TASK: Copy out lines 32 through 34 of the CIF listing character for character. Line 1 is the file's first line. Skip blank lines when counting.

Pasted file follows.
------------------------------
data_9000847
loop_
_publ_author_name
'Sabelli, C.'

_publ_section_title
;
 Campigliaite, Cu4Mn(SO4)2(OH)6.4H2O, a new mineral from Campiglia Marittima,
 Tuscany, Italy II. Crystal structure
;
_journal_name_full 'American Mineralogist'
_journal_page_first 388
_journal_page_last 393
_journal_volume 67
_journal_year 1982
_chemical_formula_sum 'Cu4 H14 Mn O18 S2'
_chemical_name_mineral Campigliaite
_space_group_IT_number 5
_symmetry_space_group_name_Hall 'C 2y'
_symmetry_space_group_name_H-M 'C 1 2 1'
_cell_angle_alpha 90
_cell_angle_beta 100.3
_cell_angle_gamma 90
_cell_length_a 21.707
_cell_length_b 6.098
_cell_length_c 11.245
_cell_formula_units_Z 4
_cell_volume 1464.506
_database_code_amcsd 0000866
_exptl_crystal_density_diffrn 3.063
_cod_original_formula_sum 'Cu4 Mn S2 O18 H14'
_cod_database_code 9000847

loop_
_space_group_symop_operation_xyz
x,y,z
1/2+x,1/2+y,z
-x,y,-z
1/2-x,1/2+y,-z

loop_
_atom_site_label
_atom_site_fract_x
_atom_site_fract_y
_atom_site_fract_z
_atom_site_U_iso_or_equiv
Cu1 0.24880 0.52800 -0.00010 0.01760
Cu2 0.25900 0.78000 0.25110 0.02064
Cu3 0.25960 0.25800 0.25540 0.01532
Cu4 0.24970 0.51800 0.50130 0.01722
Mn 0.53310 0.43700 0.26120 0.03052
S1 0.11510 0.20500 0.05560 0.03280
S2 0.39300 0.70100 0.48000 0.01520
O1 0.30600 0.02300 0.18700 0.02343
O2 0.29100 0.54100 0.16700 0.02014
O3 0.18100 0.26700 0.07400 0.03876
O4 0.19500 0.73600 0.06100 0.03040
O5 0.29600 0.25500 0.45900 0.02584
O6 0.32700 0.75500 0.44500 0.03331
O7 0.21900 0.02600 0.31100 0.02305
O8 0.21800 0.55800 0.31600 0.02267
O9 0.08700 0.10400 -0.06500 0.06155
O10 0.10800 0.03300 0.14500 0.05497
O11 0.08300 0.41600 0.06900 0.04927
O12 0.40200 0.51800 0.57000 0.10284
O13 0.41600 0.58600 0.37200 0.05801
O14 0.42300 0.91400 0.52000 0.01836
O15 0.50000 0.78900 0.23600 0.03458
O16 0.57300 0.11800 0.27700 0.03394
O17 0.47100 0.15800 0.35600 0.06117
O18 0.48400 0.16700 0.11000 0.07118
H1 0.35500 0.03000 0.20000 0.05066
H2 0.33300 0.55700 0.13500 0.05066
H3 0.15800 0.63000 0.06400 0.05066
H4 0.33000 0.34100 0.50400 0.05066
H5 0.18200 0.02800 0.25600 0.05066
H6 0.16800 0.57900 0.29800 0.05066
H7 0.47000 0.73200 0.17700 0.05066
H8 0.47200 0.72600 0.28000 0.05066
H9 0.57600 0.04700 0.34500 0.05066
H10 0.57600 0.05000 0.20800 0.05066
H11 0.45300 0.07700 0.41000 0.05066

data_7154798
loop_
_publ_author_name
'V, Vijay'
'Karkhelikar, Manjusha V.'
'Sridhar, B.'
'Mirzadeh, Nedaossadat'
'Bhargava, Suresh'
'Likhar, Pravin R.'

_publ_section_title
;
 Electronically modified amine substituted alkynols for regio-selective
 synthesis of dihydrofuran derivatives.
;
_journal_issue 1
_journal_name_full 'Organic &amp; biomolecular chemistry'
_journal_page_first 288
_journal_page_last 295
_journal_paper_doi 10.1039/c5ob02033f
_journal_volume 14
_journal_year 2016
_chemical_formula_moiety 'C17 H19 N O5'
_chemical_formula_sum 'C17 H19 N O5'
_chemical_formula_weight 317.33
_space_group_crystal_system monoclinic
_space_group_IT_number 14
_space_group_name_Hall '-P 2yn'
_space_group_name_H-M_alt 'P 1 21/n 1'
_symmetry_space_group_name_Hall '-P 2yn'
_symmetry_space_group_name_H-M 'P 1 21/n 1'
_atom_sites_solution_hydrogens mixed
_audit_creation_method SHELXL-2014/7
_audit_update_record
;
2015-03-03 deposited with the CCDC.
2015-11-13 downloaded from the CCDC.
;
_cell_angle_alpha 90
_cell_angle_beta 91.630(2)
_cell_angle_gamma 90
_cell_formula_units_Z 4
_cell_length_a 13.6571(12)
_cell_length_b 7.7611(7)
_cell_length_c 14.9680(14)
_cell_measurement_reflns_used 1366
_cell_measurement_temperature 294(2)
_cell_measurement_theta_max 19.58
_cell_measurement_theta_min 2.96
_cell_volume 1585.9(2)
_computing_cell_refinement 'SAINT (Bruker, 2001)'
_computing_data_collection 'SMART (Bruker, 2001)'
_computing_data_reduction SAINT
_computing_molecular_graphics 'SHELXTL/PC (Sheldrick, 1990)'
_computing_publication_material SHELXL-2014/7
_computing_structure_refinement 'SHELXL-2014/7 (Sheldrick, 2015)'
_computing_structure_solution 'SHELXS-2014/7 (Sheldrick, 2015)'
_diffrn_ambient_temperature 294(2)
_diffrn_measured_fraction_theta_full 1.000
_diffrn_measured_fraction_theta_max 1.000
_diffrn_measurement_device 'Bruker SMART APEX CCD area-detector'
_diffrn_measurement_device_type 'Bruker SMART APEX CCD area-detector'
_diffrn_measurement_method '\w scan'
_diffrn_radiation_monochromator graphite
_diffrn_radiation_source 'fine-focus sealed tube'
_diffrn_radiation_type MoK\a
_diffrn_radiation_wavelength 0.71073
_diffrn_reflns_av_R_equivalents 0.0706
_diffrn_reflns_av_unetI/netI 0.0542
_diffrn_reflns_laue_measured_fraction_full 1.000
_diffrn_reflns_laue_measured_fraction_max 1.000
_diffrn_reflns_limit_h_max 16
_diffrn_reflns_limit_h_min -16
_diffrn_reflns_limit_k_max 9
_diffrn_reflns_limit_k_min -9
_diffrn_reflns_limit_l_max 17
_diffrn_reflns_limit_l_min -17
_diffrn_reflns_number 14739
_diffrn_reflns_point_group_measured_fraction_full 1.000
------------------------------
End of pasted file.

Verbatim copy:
loop_
_space_group_symop_operation_xyz
x,y,z